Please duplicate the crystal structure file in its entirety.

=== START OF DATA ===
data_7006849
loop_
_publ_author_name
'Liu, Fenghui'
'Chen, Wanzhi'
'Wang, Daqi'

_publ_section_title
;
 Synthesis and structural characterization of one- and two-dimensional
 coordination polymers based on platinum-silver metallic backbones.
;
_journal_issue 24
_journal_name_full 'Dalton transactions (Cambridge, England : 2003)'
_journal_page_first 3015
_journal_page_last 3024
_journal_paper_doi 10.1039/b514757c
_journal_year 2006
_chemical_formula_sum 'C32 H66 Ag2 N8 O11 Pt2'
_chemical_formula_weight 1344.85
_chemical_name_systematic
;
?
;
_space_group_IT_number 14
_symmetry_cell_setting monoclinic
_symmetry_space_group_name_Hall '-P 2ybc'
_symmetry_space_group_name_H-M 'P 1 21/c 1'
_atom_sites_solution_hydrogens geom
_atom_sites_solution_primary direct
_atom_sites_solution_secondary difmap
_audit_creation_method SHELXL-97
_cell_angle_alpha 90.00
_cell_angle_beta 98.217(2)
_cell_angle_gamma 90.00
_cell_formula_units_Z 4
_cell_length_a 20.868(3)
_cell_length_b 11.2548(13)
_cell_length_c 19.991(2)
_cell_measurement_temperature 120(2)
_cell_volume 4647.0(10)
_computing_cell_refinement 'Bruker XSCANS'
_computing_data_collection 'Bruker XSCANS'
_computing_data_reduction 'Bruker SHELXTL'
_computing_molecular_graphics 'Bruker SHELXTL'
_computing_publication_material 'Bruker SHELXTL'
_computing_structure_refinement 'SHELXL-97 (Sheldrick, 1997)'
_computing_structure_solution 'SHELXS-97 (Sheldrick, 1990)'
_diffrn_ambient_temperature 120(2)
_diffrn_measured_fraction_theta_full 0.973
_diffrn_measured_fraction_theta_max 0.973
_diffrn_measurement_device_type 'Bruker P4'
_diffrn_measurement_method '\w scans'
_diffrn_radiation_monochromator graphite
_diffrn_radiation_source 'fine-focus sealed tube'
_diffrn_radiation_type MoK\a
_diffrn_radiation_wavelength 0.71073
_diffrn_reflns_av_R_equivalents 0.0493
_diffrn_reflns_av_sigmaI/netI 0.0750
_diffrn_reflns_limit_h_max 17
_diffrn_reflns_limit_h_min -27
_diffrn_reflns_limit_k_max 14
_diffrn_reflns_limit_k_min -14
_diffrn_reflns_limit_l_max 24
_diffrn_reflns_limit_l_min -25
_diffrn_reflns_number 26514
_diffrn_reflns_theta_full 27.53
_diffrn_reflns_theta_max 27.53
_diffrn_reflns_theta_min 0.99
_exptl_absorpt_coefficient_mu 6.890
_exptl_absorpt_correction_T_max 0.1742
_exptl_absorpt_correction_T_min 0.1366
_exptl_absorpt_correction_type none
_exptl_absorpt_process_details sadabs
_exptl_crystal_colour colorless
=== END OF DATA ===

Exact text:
data_7006849
loop_
_publ_author_name
'Liu, Fenghui'
'Chen, Wanzhi'
'Wang, Daqi'

_publ_section_title
;
 Synthesis and structural characterization of one- and two-dimensional
 coordination polymers based on platinum-silver metallic backbones.
;
_journal_issue 24
_journal_name_full 'Dalton transactions (Cambridge, England : 2003)'
_journal_page_first 3015
_journal_page_last 3024
_journal_paper_doi 10.1039/b514757c
_journal_year 2006
_chemical_formula_sum 'C32 H66 Ag2 N8 O11 Pt2'
_chemical_formula_weight 1344.85
_chemical_name_systematic
;
?
;
_space_group_IT_number 14
_symmetry_cell_setting monoclinic
_symmetry_space_group_name_Hall '-P 2ybc'
_symmetry_space_group_name_H-M 'P 1 21/c 1'
_atom_sites_solution_hydrogens geom
_atom_sites_solution_primary direct
_atom_sites_solution_secondary difmap
_audit_creation_method SHELXL-97
_cell_angle_alpha 90.00
_cell_angle_beta 98.217(2)
_cell_angle_gamma 90.00
_cell_formula_units_Z 4
_cell_length_a 20.868(3)
_cell_length_b 11.2548(13)
_cell_length_c 19.991(2)
_cell_measurement_temperature 120(2)
_cell_volume 4647.0(10)
_computing_cell_refinement 'Bruker XSCANS'
_computing_data_collection 'Bruker XSCANS'
_computing_data_reduction 'Bruker SHELXTL'
_computing_molecular_graphics 'Bruker SHELXTL'
_computing_publication_material 'Bruker SHELXTL'
_computing_structure_refinement 'SHELXL-97 (Sheldrick, 1997)'
_computing_structure_solution 'SHELXS-97 (Sheldrick, 1990)'
_diffrn_ambient_temperature 120(2)
_diffrn_measured_fraction_theta_full 0.973
_diffrn_measured_fraction_theta_max 0.973
_diffrn_measurement_device_type 'Bruker P4'
_diffrn_measurement_method '\w scans'
_diffrn_radiation_monochromator graphite
_diffrn_radiation_source 'fine-focus sealed tube'
_diffrn_radiation_type MoK\a
_diffrn_radiation_wavelength 0.71073
_diffrn_reflns_av_R_equivalents 0.0493
_diffrn_reflns_av_sigmaI/netI 0.0750
_diffrn_reflns_limit_h_max 17
_diffrn_reflns_limit_h_min -27
_diffrn_reflns_limit_k_max 14
_diffrn_reflns_limit_k_min -14
_diffrn_reflns_limit_l_max 24
_diffrn_reflns_limit_l_min -25
_diffrn_reflns_number 26514
_diffrn_reflns_theta_full 27.53
_diffrn_reflns_theta_max 27.53
_diffrn_reflns_theta_min 0.99
_exptl_absorpt_coefficient_mu 6.890
_exptl_absorpt_correction_T_max 0.1742
_exptl_absorpt_correction_T_min 0.1366
_exptl_absorpt_correction_type none
_exptl_absorpt_process_details sadabs
_exptl_crystal_colour colorless